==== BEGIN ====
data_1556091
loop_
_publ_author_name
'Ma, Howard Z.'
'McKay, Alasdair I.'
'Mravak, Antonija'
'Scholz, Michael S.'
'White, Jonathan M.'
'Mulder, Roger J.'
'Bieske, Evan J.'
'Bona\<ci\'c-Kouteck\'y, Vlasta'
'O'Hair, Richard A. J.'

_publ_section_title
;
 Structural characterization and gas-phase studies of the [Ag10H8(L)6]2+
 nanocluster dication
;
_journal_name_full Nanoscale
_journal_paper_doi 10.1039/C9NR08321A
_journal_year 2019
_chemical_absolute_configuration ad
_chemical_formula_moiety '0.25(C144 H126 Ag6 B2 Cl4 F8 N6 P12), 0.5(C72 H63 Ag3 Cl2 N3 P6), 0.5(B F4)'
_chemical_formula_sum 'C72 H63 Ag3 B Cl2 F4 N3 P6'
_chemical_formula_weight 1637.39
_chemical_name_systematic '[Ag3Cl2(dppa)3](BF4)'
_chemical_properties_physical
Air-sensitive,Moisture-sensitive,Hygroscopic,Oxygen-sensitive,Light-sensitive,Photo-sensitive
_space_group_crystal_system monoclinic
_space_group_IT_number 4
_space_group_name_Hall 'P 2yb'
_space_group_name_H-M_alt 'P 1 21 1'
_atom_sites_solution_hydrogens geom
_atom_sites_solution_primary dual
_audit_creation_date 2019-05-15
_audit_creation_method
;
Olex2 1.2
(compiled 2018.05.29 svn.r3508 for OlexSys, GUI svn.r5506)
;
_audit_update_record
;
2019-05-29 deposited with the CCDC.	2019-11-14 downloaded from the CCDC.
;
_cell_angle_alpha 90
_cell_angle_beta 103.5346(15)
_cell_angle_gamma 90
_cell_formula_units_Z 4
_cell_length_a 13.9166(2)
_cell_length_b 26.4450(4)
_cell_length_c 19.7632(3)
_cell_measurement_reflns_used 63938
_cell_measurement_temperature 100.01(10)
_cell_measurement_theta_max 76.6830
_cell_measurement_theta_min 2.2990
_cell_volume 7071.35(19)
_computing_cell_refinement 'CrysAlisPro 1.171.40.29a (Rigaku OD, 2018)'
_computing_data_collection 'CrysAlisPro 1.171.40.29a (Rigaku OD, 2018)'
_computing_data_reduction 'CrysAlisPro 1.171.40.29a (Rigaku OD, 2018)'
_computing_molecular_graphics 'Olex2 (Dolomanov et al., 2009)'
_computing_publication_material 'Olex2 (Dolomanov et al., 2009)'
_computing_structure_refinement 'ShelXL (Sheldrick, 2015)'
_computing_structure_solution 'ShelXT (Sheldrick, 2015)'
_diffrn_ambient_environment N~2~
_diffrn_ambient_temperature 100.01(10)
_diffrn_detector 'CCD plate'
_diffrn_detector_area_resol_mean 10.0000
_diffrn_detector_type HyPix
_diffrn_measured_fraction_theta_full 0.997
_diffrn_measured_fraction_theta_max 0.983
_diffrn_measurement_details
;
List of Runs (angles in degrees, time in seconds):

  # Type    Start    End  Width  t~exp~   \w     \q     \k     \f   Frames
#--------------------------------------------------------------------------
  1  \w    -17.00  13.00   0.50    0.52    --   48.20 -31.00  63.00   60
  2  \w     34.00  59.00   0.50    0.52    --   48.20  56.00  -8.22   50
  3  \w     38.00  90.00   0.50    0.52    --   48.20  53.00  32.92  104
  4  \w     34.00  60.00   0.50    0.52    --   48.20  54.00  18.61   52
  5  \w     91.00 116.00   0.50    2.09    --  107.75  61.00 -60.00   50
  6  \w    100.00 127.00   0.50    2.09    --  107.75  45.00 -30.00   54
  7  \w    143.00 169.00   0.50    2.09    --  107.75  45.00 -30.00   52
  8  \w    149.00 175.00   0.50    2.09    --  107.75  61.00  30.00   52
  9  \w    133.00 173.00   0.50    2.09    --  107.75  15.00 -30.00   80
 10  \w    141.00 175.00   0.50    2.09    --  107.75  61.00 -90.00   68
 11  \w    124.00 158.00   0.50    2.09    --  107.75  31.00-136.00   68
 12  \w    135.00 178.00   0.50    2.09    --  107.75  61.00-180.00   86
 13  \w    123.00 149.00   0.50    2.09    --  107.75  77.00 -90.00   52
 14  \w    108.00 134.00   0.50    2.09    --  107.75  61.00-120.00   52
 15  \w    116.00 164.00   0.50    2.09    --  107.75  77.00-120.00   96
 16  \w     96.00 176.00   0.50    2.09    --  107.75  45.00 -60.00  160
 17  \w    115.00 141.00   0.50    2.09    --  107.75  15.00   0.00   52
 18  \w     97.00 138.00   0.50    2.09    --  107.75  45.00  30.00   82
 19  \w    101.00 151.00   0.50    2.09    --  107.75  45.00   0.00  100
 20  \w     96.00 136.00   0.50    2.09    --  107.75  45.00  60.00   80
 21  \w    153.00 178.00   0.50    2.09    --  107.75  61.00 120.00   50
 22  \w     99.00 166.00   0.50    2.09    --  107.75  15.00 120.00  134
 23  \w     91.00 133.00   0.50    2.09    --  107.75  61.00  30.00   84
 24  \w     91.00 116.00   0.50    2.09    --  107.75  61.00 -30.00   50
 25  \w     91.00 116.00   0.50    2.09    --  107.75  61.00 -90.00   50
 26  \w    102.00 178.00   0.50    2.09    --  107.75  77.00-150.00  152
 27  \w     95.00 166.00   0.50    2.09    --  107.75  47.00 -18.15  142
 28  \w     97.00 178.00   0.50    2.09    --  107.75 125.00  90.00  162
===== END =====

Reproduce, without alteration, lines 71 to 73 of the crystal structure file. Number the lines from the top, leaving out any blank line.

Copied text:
;
List of Runs (angles in degrees, time in seconds):

  # Type    Start    End  Width  t~exp~   \w     \q     \k     \f   Frames